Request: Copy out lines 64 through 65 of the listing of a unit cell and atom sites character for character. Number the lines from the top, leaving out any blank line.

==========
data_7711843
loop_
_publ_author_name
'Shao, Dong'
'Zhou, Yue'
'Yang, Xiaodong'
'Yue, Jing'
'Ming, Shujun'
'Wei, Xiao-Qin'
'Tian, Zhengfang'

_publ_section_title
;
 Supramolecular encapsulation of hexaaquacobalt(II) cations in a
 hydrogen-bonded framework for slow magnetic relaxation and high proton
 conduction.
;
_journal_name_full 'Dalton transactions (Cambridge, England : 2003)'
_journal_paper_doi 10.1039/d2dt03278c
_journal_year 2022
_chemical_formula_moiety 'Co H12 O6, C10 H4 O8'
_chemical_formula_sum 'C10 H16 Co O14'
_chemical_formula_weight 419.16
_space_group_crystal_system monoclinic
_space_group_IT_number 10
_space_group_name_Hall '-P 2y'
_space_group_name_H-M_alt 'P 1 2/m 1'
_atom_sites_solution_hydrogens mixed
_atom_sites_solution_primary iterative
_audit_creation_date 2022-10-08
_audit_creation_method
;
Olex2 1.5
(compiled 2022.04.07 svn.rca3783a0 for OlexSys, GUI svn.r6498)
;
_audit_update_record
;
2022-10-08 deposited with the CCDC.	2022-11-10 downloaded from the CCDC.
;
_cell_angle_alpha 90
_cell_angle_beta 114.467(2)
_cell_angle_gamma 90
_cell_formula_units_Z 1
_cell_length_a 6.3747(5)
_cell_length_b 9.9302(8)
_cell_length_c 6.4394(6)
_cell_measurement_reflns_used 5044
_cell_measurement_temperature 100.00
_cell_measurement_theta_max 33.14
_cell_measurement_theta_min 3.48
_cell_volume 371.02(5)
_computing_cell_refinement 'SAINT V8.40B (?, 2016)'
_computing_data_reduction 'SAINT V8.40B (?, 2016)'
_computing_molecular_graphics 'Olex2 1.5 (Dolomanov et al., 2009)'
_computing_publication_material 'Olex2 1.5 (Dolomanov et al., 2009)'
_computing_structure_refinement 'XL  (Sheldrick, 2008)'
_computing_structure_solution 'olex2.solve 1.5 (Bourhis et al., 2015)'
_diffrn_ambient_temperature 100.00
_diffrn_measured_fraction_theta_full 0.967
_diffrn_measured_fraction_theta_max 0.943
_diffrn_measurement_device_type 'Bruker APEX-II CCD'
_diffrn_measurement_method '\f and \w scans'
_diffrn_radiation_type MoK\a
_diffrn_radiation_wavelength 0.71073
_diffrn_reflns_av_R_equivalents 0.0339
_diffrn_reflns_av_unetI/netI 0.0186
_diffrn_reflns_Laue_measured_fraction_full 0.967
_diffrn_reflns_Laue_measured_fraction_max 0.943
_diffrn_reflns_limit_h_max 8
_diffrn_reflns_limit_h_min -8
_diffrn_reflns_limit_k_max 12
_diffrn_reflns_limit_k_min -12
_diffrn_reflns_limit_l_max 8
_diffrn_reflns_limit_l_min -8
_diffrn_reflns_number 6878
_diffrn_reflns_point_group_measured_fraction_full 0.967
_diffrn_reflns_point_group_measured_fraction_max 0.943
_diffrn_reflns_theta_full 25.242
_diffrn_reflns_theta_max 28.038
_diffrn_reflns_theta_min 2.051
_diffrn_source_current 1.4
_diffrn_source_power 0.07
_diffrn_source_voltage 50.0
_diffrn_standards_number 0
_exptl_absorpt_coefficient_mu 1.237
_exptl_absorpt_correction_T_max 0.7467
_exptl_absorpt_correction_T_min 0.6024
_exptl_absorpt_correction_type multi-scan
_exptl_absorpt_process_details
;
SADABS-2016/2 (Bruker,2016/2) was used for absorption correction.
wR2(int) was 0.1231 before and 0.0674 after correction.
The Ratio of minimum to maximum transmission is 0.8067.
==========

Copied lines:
_diffrn_reflns_av_R_equivalents 0.0339
_diffrn_reflns_av_unetI/netI 0.0186